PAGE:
A recent NPR program profiled the inherent and little-known dangers of medical devices. Medical devices? Those are inert, benign, surely knee implants and the like can't hurt us? And yet they do. The cobalt in implants destroys human tissue. Mesh implants shred tissue. On and on it goes. Who knew? Patient beware. It reminded me of what a precarious transaction it is when we go to a physician for a "diagnosis." If you have a great medical team behind you, you should be grateful every day, and tell them once in a while, too.
Here, in GUTS, the author is diagnosed with Crohn's Disease, but later finds out that is inaccurate: she has a tumor. She chronicles her subsequent surgery, complications, and other loss along the way -- so much suffering down here on planet earth.
A brave, yes, gutsy soul, the author fights back against the darkness in the universe by making a comeback through triathlon, of all things, and then goes on to adopt two children. Janet Buttenwieser is an adept at keeping the reader hooked, turning the page. The style is direct, conversational, clear-eyed, and unsentimental. The author wants you to know she is not religious, it is what it is, so to speak, and not otherwise.
The message here is that we survive, we surmount difficulties, that's what humans do. And yes, it hurts. You will find this hard to put down. A compelling read.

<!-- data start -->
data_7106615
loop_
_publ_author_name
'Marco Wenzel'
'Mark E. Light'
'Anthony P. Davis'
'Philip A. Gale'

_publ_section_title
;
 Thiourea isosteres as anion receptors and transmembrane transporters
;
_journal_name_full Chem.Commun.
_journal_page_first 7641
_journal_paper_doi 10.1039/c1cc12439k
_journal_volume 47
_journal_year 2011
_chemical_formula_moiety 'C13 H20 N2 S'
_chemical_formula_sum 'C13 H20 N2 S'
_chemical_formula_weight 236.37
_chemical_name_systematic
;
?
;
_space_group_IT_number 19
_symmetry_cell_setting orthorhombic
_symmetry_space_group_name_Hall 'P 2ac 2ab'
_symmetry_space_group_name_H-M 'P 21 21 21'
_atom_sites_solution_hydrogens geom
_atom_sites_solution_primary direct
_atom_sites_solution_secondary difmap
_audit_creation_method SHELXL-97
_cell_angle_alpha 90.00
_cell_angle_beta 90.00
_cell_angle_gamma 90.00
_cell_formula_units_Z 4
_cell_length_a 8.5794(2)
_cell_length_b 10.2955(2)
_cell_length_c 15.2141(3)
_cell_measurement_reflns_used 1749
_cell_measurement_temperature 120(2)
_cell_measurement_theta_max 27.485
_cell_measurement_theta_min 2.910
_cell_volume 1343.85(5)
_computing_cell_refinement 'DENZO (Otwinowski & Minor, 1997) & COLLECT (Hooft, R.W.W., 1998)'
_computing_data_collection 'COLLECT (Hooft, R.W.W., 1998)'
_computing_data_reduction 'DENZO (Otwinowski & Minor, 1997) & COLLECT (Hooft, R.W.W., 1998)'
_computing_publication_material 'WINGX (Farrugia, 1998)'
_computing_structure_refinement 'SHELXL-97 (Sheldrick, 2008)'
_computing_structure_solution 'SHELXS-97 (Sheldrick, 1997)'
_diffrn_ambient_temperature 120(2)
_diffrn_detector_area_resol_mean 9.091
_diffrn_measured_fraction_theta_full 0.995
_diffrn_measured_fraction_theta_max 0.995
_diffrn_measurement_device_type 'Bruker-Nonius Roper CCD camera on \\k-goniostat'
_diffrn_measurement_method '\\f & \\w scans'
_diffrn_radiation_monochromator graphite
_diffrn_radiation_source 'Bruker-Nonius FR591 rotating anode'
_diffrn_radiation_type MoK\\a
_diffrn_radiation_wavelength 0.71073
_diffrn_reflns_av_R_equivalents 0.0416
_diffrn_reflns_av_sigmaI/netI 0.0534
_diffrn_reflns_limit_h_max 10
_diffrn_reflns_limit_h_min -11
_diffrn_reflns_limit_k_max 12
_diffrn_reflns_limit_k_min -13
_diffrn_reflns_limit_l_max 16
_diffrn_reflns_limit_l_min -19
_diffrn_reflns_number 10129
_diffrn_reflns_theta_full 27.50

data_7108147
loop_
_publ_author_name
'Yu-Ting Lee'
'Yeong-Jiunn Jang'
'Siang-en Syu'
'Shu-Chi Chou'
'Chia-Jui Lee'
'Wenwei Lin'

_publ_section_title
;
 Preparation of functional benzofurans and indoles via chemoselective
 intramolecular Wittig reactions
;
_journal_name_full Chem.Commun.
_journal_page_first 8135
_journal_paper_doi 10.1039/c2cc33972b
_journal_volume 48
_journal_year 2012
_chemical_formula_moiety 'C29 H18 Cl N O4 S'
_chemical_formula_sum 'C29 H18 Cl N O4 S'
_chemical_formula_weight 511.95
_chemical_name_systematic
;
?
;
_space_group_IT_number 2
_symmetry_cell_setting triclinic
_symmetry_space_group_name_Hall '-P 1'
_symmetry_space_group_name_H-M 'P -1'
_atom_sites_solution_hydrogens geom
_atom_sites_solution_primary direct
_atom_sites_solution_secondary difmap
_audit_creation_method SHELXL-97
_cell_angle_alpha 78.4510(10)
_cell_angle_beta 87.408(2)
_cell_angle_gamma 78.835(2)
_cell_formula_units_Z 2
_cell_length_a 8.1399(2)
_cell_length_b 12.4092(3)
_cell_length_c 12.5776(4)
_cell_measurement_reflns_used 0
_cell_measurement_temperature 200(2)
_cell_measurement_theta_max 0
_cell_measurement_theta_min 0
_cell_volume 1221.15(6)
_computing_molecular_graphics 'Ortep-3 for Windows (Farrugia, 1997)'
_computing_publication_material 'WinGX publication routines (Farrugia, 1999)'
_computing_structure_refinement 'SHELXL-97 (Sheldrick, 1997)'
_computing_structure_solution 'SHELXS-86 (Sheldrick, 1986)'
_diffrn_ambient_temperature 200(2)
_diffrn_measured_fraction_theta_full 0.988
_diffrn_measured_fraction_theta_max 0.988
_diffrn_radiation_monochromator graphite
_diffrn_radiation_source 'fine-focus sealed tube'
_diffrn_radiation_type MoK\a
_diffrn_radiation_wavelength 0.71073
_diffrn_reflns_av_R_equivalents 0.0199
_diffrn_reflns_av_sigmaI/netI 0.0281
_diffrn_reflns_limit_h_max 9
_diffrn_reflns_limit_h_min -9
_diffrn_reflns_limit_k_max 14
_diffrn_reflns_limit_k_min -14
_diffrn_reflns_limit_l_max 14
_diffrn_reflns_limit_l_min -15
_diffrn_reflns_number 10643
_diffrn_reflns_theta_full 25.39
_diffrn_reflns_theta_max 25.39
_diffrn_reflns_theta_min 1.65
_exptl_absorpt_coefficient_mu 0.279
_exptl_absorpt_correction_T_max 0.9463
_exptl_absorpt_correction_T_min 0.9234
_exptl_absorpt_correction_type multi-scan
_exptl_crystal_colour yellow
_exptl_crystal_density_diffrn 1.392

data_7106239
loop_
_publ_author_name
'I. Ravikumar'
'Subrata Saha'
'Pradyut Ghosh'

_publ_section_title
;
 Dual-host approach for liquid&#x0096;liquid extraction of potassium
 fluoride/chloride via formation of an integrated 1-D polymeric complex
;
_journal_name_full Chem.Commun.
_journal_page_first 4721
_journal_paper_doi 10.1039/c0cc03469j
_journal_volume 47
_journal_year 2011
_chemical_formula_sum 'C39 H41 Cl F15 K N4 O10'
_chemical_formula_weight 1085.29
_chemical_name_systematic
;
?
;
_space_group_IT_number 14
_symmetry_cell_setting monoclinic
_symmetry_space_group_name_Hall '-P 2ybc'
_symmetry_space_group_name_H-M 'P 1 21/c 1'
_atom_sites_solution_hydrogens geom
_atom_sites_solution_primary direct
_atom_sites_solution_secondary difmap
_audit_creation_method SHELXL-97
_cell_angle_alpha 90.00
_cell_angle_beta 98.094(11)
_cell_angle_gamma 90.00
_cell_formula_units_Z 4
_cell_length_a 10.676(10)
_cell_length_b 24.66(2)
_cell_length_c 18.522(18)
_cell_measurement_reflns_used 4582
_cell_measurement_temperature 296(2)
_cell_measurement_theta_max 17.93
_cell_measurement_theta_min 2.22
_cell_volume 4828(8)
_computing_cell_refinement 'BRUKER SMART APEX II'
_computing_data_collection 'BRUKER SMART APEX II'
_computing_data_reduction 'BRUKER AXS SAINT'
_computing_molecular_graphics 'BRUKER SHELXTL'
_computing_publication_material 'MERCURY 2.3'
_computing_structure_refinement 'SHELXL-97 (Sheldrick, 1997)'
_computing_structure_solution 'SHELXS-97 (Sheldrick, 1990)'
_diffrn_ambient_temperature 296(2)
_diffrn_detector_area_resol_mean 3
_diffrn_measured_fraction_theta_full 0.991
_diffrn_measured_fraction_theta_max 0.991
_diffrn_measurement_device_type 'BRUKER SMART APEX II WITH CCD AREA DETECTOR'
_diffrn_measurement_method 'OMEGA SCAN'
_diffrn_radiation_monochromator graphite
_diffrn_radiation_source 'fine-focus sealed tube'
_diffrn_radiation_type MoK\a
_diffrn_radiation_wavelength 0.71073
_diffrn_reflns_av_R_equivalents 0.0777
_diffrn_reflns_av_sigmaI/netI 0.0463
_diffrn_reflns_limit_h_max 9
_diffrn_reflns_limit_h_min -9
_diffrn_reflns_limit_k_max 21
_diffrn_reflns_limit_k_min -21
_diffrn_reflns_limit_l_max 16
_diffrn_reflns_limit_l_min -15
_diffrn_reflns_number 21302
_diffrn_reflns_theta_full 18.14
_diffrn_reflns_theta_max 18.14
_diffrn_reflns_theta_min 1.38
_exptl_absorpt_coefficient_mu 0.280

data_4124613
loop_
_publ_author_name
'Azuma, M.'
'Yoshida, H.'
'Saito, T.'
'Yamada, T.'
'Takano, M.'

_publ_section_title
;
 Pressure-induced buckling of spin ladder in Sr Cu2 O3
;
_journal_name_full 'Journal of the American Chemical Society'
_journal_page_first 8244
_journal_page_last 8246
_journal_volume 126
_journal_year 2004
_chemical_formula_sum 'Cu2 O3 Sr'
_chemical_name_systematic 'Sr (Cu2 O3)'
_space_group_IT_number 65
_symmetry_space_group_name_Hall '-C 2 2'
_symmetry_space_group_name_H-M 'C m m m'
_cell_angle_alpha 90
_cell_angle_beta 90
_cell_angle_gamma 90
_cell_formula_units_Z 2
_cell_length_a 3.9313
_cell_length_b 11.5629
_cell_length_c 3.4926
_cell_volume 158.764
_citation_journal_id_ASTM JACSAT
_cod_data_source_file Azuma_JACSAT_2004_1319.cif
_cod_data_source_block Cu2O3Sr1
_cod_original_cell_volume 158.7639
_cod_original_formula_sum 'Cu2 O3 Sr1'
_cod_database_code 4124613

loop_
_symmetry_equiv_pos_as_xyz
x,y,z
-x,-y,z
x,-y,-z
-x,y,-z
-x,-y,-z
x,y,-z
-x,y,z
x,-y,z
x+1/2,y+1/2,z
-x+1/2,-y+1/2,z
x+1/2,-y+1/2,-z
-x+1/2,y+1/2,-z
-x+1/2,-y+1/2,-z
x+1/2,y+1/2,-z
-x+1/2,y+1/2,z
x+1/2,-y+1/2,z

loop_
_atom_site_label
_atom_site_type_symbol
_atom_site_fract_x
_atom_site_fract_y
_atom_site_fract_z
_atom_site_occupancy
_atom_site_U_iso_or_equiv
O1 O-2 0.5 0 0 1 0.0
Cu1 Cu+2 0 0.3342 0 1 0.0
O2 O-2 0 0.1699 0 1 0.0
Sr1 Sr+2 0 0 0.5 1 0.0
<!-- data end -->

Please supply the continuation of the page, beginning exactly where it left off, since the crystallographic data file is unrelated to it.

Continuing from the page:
A year before, when she’d called after my triathlon to tell
me the cancer had come back, she’d laughed on the phone
as I told her about the teenage girl I’d met early on the run
course, the one who’d lost thirty pounds over the summer.
After a few minutes of running together, I told Beth, the
girl slowed down, telling me to go ahead. When I saw her
again at the final water stop, she was limping, barely running.
She told me her ankle hurt.
“Maybe you should walk,” I said.
“No,” she said, picking up her pace. “I trained all summer.
I am running this whole fucking race.”
Beth’s death from cancer had been sudden, a fact that still
shocked me months later. She’d gone from the Swiss Alps
to hospice care in the space of a week. The end came too
quickly for all of us. Except Beth, of course. Surely she wanted
that last stretch to be as short as possible: the pain, the
struggle to speak, to move her limbs, to breathe. Maybe she
even brought on her own swift ending by force of will. I can
imagine her internal conversation, punctuated with a final,
triumphant line. I am running this whole fucking race.